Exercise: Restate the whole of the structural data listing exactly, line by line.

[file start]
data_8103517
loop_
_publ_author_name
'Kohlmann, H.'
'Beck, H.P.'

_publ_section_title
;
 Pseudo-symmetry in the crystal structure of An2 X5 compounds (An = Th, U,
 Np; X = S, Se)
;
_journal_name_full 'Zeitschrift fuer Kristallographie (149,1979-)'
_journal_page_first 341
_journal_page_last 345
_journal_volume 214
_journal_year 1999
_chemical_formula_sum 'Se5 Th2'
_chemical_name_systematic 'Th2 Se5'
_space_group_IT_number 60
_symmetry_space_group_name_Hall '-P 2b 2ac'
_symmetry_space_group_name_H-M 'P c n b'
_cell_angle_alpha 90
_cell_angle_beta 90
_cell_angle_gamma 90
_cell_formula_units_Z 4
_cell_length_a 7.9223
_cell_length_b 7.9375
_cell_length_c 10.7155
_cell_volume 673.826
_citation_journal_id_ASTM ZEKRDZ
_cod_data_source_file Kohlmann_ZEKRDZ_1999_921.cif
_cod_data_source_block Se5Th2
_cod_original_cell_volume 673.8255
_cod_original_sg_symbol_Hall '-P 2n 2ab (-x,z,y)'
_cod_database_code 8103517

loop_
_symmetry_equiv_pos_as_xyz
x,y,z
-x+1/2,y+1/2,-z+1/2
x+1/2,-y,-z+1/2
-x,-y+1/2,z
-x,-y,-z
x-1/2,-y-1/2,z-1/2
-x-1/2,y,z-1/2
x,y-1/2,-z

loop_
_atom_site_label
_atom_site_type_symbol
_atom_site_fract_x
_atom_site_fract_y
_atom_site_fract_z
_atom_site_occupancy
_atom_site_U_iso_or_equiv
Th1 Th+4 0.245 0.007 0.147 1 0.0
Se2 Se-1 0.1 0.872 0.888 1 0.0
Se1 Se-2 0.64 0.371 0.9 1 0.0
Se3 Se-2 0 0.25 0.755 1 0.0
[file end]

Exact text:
data_8103517
loop_
_publ_author_name
'Kohlmann, H.'
'Beck, H.P.'

_publ_section_title
;
 Pseudo-symmetry in the crystal structure of An2 X5 compounds (An = Th, U,
 Np; X = S, Se)
;
_journal_name_full 'Zeitschrift fuer Kristallographie (149,1979-)'
_journal_page_first 341
_journal_page_last 345
_journal_volume 214
_journal_year 1999
_chemical_formula_sum 'Se5 Th2'
_chemical_name_systematic 'Th2 Se5'
_space_group_IT_number 60
_symmetry_space_group_name_Hall '-P 2b 2ac'
_symmetry_space_group_name_H-M 'P c n b'
_cell_angle_alpha 90
_cell_angle_beta 90
_cell_angle_gamma 90
_cell_formula_units_Z 4
_cell_length_a 7.9223
_cell_length_b 7.9375
_cell_length_c 10.7155
_cell_volume 673.826
_citation_journal_id_ASTM ZEKRDZ
_cod_data_source_file Kohlmann_ZEKRDZ_1999_921.cif
_cod_data_source_block Se5Th2
_cod_original_cell_volume 673.8255
_cod_original_sg_symbol_Hall '-P 2n 2ab (-x,z,y)'
_cod_database_code 8103517

loop_
_symmetry_equiv_pos_as_xyz
x,y,z
-x+1/2,y+1/2,-z+1/2
x+1/2,-y,-z+1/2
-x,-y+1/2,z
-x,-y,-z
x-1/2,-y-1/2,z-1/2
-x-1/2,y,z-1/2
x,y-1/2,-z

loop_
_atom_site_label
_atom_site_type_symbol
_atom_site_fract_x
_atom_site_fract_y
_atom_site_fract_z
_atom_site_occupancy
_atom_site_U_iso_or_equiv
Th1 Th+4 0.245 0.007 0.147 1 0.0
Se2 Se-1 0.1 0.872 0.888 1 0.0
Se1 Se-2 0.64 0.371 0.9 1 0.0
Se3 Se-2 0 0.25 0.755 1 0.0